Author(s): Rachel H. TRIBE ; Kyra-Verena SENDT ; Derek K. TRACY
Background: Europe is in the midst of the largest refugee migration since the Second World War; there is an urgent need to provide an updated systematic review of the current best evidence for managing mental distress in refugee populations.
Aims: The aim of this review is to provide an exhaustive summary of the current literature on psychosocial interventions, both trauma- and non-trauma-focused, for refugee populations experiencing post-traumatic stress disorder (PTSD), depressive or anxiety symptoms. To produce recommendations for future research and current clinical practice.
Method: Searches were conducted in PubMed, PsychINFO (Hosted by Ovid), PILOTS and Social Services Abstracts; 5305 articles were screened and 40 were included.
Results: This review found medium to high quality evidence supporting the use of narrative exposure therapy (NET). A lack of culturally adapted treatments was apparent and there was less evidence to support standard cognitive behavioural therapy (CBT), Eye Movement Desensitisation and Reprocessing (EMDR) and multidisciplinary treatments.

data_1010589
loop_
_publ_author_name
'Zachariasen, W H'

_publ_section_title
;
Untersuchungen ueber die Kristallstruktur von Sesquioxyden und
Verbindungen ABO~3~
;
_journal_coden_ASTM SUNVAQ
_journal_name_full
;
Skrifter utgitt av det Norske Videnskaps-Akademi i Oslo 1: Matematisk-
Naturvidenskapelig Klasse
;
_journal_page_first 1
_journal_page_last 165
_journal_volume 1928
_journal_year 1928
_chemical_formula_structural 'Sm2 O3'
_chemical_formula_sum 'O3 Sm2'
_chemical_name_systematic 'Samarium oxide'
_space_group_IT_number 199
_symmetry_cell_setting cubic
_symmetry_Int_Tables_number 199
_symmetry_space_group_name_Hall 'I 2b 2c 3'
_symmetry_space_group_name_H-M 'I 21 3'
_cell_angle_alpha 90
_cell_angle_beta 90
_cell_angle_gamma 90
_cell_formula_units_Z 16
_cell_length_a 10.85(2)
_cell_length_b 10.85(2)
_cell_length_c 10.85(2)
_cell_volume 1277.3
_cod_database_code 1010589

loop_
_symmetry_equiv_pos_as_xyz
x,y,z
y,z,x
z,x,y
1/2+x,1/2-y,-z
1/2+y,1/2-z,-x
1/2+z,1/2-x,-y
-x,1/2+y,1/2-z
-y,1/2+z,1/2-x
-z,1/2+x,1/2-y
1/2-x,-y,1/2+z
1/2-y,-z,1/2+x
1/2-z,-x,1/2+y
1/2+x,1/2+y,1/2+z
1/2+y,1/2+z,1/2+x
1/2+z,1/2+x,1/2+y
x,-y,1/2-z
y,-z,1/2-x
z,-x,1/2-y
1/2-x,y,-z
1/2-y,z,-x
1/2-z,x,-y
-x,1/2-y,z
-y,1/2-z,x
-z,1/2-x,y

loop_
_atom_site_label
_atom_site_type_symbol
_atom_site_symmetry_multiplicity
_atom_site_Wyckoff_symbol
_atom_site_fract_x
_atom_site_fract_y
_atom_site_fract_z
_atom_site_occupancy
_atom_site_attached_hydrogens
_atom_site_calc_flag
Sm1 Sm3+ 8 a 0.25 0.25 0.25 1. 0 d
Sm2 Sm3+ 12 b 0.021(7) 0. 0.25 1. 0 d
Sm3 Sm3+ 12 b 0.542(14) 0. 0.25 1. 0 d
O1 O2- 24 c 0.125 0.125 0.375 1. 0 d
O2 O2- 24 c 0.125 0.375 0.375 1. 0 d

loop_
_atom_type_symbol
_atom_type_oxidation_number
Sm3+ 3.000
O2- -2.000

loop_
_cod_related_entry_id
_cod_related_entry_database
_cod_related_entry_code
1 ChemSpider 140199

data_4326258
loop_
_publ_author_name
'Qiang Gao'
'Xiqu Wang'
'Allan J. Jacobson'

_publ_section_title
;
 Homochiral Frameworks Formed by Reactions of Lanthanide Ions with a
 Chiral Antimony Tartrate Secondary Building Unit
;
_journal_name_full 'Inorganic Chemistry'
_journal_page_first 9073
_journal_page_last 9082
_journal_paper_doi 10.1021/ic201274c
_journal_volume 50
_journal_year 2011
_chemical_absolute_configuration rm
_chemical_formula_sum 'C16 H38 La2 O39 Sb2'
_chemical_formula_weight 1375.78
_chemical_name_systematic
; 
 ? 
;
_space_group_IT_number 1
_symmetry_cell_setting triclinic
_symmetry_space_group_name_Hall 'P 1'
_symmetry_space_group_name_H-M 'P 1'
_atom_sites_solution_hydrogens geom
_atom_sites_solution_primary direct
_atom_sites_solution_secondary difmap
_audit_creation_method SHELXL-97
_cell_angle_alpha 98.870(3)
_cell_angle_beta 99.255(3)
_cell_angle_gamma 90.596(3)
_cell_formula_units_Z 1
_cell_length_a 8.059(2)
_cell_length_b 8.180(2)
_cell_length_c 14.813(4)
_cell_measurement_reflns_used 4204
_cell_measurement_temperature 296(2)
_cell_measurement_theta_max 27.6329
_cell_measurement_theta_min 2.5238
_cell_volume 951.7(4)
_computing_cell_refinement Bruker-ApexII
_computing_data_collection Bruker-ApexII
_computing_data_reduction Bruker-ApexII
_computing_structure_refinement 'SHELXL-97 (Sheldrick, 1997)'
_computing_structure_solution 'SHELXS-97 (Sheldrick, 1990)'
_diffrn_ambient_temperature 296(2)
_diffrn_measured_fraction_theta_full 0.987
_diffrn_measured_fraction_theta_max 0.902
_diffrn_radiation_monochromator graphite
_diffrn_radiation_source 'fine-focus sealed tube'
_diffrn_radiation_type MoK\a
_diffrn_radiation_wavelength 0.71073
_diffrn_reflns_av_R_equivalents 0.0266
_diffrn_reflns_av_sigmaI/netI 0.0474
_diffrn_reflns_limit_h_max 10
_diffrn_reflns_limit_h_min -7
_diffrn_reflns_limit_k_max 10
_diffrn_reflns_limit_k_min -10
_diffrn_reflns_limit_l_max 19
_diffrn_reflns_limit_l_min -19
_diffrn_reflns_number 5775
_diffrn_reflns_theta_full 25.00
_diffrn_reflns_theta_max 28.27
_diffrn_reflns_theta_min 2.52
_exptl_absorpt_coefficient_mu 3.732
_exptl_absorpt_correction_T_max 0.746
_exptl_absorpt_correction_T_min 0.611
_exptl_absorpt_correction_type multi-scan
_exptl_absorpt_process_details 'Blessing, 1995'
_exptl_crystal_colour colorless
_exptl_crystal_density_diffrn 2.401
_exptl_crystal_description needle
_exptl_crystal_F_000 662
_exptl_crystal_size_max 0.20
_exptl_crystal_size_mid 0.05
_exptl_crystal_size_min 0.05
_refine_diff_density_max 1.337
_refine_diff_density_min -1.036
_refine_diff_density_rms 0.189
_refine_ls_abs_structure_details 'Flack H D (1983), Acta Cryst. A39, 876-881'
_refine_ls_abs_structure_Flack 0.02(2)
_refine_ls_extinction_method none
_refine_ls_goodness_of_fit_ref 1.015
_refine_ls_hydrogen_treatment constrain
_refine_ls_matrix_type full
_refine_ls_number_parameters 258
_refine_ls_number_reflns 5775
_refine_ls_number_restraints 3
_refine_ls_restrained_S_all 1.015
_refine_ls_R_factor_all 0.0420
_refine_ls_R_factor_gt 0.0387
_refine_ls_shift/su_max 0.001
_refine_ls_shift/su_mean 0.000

Conclusion: NET produced positive outcomes in refugees from a diverse range of backgrounds and trauma types. There is a general dearth of research in all intervention types: further research should include more “real-world” multidisciplinary interventions that better model clinical practice. Recommendations for evaluating local need, and creating a culturally sensitive workforce are discussed.
Refugee, asylum seeker, intervention, psychological, review, PTSD, depression, anxiety, post-traumatic
Tags: Europe, Asylum Seekers, Refugees, Adults, PTSD, Anxiety, Depression, Traumatic life events, Psychosocial support, Intervention, Transcultural approach, Literature review